Hamilton showed us last fall what excitement he can bring to a game. No one will be shocked if he’s the first since Rickey Henderson to swipe 80 bags. But he’s shown little power in the minors: per 700 PAs, he’s averaged 24 doubles, 12 triples and 4 HRs, with 140 strikeouts.

It would be hard for anyone to top Vince Coleman at using his legs to turn times on base into runs. In his three low-OBP years not backed by a top offense, Vince twice led the majors in the rate of scoring once on base. In those three years, he averaged (per 700 PAs) 90 steals and an 83% safe rate, a .310 OBP, and 94 runs. So that seems like the upper limit of Hamilton’s ability to score in spite of a low OBP.

The 2013 Reds had good OBP from just two spots in their lineup, as Choo and Votto ranked 1-2 in the league individually. They were 14th in OBP from the #2 spot (and 14th in OPS), 10th in OBP from #4 (11th OPS), 12th in OBP from #5 (7th OPS). They were 10th in OPS from the #6 spot, and 11th at #7-8. No surprise, then, that while Choo and Votto combined for 101 runs per 700 PAs, the rest of the team averaged 71 runs per 700 PAs.

Unless the Reds improve the rest of their lineup, the idea of Hamilton stealing enough bases to score “a whole lot of runs” despite a .300 OBP seems like pure fantasy. He’ll have to get on base at a decent rate to be an effective leadoff man.

Your thoughts?

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David Horwich
David Horwich
6 years ago

Interesting research, thanks. A lot of people seem to be down on Hamilton because of his paltry .308 OBP at AAA last season, but the season before that he posted a .410 OBP between high-A and AA. He’s only 23 this coming season, so I think he has a chance to put up a .330-.340 OBP in the majors, maybe not in 2014 but eventually. Now, whether he can do that consistently is another question…I mean, even Vince Coleman managed to put up a .363 OBP. But only once. One piece of errata: you wrote “There have been 16 modern… Read more »

Darien
6 years ago

I guess this sort of thing is what happens when Buster lets @TRIPPINGOLNEY write his columns.

PaulE
PaulE
6 years ago

Yeah, John, but Hamilton will save them $20,000,000 🙁
Great research – it appears Vince Coleman will be the upper limit of Hamilton’s success unless, of course, he starts to eat more spinach.
“J-Roll” scored 500 runs over a five year stretch. The XBH/low OBP model works – certainly with speed.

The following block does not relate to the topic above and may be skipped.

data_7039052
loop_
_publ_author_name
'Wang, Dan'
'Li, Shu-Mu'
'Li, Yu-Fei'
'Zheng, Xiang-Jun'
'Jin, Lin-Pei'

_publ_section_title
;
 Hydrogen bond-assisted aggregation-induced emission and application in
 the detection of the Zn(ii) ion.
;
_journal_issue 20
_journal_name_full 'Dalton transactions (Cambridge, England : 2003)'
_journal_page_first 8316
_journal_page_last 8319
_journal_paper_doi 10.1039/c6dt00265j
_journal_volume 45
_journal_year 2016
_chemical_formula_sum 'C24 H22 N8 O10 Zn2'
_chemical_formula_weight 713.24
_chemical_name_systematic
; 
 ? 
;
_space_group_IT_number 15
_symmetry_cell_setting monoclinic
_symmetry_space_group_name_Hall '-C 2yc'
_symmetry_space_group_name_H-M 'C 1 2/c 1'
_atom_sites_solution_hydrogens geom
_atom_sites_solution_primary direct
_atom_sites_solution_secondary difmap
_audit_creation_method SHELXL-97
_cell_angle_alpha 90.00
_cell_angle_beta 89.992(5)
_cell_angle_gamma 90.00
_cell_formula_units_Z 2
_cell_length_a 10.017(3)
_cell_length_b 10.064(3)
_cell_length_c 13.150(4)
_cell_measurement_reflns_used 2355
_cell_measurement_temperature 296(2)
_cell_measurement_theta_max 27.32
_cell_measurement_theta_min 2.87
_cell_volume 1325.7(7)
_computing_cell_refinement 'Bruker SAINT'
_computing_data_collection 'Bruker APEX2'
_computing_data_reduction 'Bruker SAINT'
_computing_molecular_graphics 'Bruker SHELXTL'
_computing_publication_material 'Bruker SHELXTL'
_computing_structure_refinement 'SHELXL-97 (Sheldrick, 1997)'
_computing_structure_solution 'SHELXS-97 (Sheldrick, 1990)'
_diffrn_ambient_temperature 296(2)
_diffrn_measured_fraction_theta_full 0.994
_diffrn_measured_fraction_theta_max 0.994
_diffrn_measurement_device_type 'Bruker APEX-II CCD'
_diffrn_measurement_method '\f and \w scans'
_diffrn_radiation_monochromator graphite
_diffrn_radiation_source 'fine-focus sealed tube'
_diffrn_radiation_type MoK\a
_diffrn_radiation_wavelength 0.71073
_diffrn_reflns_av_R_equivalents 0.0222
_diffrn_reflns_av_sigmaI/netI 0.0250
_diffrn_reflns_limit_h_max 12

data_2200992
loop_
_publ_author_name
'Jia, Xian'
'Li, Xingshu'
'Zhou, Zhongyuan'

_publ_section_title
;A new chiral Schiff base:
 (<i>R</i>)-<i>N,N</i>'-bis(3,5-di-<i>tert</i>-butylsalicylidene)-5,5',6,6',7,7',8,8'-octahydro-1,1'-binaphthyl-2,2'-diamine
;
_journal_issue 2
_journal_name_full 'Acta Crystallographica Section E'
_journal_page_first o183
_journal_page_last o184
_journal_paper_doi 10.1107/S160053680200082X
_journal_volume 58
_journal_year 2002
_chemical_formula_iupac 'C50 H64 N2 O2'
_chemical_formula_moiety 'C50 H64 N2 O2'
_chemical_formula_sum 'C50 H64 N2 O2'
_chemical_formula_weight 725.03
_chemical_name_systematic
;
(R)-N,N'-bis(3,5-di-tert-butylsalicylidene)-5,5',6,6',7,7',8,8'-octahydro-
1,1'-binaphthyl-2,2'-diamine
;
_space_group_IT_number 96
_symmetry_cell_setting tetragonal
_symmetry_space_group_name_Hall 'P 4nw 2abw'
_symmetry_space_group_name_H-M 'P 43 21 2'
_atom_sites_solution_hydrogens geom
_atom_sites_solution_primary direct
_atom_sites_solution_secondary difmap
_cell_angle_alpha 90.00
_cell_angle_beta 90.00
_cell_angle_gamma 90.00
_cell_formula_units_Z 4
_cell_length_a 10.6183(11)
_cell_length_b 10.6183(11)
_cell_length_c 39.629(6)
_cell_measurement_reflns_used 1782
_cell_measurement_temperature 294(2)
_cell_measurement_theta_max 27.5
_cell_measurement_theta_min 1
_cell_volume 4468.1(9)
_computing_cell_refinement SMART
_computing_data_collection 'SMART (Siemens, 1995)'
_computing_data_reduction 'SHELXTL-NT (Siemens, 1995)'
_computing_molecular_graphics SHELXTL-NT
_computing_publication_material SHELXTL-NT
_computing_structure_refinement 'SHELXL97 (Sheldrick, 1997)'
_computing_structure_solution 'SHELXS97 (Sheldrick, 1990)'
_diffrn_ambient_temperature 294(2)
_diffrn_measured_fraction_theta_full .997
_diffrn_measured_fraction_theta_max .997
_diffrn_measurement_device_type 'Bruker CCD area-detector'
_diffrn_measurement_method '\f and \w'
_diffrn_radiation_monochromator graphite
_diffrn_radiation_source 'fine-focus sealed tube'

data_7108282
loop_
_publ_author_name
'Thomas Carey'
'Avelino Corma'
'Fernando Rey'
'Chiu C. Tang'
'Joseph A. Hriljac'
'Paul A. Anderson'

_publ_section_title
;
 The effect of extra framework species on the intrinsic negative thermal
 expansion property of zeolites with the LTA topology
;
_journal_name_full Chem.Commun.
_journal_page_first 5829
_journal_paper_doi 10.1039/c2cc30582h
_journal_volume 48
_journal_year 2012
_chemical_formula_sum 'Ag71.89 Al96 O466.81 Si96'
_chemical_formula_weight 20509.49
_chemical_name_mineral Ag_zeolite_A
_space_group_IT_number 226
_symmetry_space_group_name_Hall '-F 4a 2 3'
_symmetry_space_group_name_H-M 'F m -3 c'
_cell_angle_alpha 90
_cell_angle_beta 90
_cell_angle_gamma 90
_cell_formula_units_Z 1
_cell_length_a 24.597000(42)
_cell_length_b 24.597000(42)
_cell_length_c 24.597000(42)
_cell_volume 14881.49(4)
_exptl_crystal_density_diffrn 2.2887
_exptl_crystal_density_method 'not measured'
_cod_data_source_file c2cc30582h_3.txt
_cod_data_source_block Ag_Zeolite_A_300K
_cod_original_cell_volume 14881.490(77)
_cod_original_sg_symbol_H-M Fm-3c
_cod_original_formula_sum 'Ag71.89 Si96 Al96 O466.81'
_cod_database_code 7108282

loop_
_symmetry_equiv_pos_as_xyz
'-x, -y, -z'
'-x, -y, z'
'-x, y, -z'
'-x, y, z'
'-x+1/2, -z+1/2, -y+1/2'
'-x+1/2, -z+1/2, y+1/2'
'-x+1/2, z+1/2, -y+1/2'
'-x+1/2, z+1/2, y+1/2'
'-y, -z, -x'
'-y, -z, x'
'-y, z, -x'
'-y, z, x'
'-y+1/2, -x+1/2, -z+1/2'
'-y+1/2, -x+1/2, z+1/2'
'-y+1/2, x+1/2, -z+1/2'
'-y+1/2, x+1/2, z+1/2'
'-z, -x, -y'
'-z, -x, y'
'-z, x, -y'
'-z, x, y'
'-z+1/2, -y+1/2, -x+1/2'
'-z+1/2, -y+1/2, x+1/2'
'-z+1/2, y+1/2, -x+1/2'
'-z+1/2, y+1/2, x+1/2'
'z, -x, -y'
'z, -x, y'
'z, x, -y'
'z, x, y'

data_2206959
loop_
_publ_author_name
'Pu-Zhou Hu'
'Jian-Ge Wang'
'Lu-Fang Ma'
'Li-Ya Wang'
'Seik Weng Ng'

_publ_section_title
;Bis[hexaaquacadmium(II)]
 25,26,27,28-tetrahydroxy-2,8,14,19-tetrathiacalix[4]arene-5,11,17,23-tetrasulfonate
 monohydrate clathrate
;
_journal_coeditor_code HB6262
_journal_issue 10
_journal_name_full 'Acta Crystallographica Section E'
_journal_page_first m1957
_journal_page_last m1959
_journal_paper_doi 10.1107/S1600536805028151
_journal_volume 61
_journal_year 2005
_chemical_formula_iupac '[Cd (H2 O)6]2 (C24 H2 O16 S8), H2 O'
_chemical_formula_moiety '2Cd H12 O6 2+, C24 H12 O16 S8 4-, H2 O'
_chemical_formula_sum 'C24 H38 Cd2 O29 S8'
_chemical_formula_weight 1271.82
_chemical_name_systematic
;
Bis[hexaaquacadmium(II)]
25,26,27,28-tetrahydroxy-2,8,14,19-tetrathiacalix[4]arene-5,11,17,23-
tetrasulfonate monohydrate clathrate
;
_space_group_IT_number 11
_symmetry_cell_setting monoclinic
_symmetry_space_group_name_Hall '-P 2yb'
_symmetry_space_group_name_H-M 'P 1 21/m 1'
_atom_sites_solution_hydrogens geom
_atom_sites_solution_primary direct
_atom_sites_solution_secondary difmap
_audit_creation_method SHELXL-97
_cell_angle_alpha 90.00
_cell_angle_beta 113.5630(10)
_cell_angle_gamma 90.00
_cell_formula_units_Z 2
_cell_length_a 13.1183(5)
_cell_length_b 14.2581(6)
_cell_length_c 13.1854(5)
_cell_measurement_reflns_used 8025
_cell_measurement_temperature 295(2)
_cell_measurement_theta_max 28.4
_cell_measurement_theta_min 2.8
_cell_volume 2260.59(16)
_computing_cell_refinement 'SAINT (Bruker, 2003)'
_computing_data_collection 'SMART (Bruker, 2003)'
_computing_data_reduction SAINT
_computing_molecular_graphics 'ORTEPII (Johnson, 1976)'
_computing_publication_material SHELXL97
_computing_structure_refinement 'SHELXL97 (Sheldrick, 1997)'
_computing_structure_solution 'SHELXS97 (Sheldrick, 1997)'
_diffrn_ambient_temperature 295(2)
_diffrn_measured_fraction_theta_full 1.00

Paul E
Paul E
6 years ago
Reply to  PaulE

Mea Culpa. That was a FOUR year period (2004 – 2007):

1 Jimmy Rollins 500
2 Alex Rodriguez 492
3 Albert Pujols 480
4 Derek Jeter 453
5 Johnny Damon 448
6 David Ortiz 444
7 Bobby Abreu 443
8 Ichiro Suzuki 433
9 Carlos Beltran 424
10 Adam Dunn 412

birtelcom
Editor
6 years ago

Would it make a difference if a guy with a massive OBP bats after Billy? Joey Votto, the Reds’ fixture in the third spot in the order, is the great OBP master of current baseball. Highest OBP 2009-2013 (min. 1000 PAs): Joey Votto .431 Miguel Cabrera .419 Joe Mauer .410 Mike Trout .404 Prince Fielder .400 Most Games Batting Third in the Order, 2009-2013: Albert Pujols 708 Joey Votto 699 Ryan Braun 631 Ryan Zimmerman 557 Justin Upton 543 Career OBP for the Reds (min. 1,000 PAs) Joey Votto .419 Joe Morgan .415 Kal Daniels .406 Johnny Bates .401 Dummy… Read more »

Brent
Brent
6 years ago
Reply to  birtelcom

Well Vincent Van Go in 1985 had McGee (OBP .384), Herr (OBP .379) and Clark (OBP .393) hitting behind him. Did that help Vince score more runs? I would guess so. A counterpoint: In 1985 when he scored 107 runs he had an OBP of .320. In 1986, when he scored only 94 runs he had an OBP of .301. McGee, Herr and Clark slumped to OBP’s of .306, .342 and .362 respectively (although Whitey mitigated McGee’s dropoff by batting Ozzie 2nd more in 1986 (OBP .376)). I would guess the difference in runs scored of 13 for Coleman has… Read more »

David Horwich
David Horwich
6 years ago
Reply to  Brent

Here’s some data from Coleman’s first 5 seasons, the only seasons in which he had 600+ PA. I looked up how often he scored per time on base (RS%) and how often he took an extra base (XBT%). 1985 .320 OBP 107 runs RS% 48% XBT% 46% 1986 .301 OBP 94 runs RS% 47% XBT% 58% 1987 .363 OBP 121 runs RS% 47% XBT% 57% 1988 .313 OBP 77 runs RS% 36% XBT% 45% 1989 .316 OBP 94 runs RS% 48% XBT% 47% His career marks were .324 OBP, RS% 44%, XBT% 53%. I can’t quite figure why his 1988… Read more »

David Horwich
David Horwich